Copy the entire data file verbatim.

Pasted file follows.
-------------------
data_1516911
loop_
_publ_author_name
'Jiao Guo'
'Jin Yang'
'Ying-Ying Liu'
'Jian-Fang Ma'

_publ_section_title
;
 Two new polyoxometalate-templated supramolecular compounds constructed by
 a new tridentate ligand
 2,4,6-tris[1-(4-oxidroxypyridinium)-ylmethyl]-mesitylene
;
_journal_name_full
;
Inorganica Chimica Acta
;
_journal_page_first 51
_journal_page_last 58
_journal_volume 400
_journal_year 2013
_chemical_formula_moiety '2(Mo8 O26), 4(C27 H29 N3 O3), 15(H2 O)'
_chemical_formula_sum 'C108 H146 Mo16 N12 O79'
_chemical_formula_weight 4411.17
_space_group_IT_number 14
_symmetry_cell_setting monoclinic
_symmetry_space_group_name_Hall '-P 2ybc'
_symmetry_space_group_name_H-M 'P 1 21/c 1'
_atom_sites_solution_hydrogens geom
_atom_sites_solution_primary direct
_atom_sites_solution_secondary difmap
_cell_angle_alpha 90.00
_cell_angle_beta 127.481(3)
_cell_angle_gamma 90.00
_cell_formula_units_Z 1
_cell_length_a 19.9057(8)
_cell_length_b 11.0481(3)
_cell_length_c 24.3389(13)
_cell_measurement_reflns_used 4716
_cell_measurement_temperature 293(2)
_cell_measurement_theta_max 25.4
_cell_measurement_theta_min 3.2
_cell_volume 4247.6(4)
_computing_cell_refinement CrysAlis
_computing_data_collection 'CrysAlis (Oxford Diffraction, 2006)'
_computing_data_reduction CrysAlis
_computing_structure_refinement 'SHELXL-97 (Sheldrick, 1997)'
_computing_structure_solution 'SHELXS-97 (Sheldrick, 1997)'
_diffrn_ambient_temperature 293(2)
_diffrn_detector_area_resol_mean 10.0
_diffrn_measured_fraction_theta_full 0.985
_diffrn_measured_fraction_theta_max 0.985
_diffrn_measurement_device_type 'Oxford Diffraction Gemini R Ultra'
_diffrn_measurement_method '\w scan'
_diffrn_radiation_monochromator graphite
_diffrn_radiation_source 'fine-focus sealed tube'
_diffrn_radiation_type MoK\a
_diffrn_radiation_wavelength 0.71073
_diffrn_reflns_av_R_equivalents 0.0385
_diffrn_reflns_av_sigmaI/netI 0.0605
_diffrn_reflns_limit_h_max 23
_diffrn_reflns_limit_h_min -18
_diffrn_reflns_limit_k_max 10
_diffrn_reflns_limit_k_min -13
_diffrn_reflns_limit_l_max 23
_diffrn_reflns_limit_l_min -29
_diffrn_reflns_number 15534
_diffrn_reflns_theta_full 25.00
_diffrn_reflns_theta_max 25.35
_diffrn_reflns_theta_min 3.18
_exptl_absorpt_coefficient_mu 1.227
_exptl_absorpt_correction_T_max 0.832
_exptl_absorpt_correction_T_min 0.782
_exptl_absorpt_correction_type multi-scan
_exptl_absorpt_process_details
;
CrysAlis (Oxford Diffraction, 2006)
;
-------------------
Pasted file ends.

data_1516911
loop_
_publ_author_name
'Jiao Guo'
'Jin Yang'
'Ying-Ying Liu'
'Jian-Fang Ma'

_publ_section_title
;
 Two new polyoxometalate-templated supramolecular compounds constructed by
 a new tridentate ligand
 2,4,6-tris[1-(4-oxidroxypyridinium)-ylmethyl]-mesitylene
;
_journal_name_full
;
Inorganica Chimica Acta
;
_journal_page_first 51
_journal_page_last 58
_journal_volume 400
_journal_year 2013
_chemical_formula_moiety '2(Mo8 O26), 4(C27 H29 N3 O3), 15(H2 O)'
_chemical_formula_sum 'C108 H146 Mo16 N12 O79'
_chemical_formula_weight 4411.17
_space_group_IT_number 14
_symmetry_cell_setting monoclinic
_symmetry_space_group_name_Hall '-P 2ybc'
_symmetry_space_group_name_H-M 'P 1 21/c 1'
_atom_sites_solution_hydrogens geom
_atom_sites_solution_primary direct
_atom_sites_solution_secondary difmap
_cell_angle_alpha 90.00
_cell_angle_beta 127.481(3)
_cell_angle_gamma 90.00
_cell_formula_units_Z 1
_cell_length_a 19.9057(8)
_cell_length_b 11.0481(3)
_cell_length_c 24.3389(13)
_cell_measurement_reflns_used 4716
_cell_measurement_temperature 293(2)
_cell_measurement_theta_max 25.4
_cell_measurement_theta_min 3.2
_cell_volume 4247.6(4)
_computing_cell_refinement CrysAlis
_computing_data_collection 'CrysAlis (Oxford Diffraction, 2006)'
_computing_data_reduction CrysAlis
_computing_structure_refinement 'SHELXL-97 (Sheldrick, 1997)'
_computing_structure_solution 'SHELXS-97 (Sheldrick, 1997)'
_diffrn_ambient_temperature 293(2)
_diffrn_detector_area_resol_mean 10.0
_diffrn_measured_fraction_theta_full 0.985
_diffrn_measured_fraction_theta_max 0.985
_diffrn_measurement_device_type 'Oxford Diffraction Gemini R Ultra'
_diffrn_measurement_method '\w scan'
_diffrn_radiation_monochromator graphite
_diffrn_radiation_source 'fine-focus sealed tube'
_diffrn_radiation_type MoK\a
_diffrn_radiation_wavelength 0.71073
_diffrn_reflns_av_R_equivalents 0.0385
_diffrn_reflns_av_sigmaI/netI 0.0605
_diffrn_reflns_limit_h_max 23
_diffrn_reflns_limit_h_min -18
_diffrn_reflns_limit_k_max 10
_diffrn_reflns_limit_k_min -13
_diffrn_reflns_limit_l_max 23
_diffrn_reflns_limit_l_min -29
_diffrn_reflns_number 15534
_diffrn_reflns_theta_full 25.00
_diffrn_reflns_theta_max 25.35
_diffrn_reflns_theta_min 3.18
_exptl_absorpt_coefficient_mu 1.227
_exptl_absorpt_correction_T_max 0.832
_exptl_absorpt_correction_T_min 0.782
_exptl_absorpt_correction_type multi-scan
_exptl_absorpt_process_details
;
CrysAlis (Oxford Diffraction, 2006)
;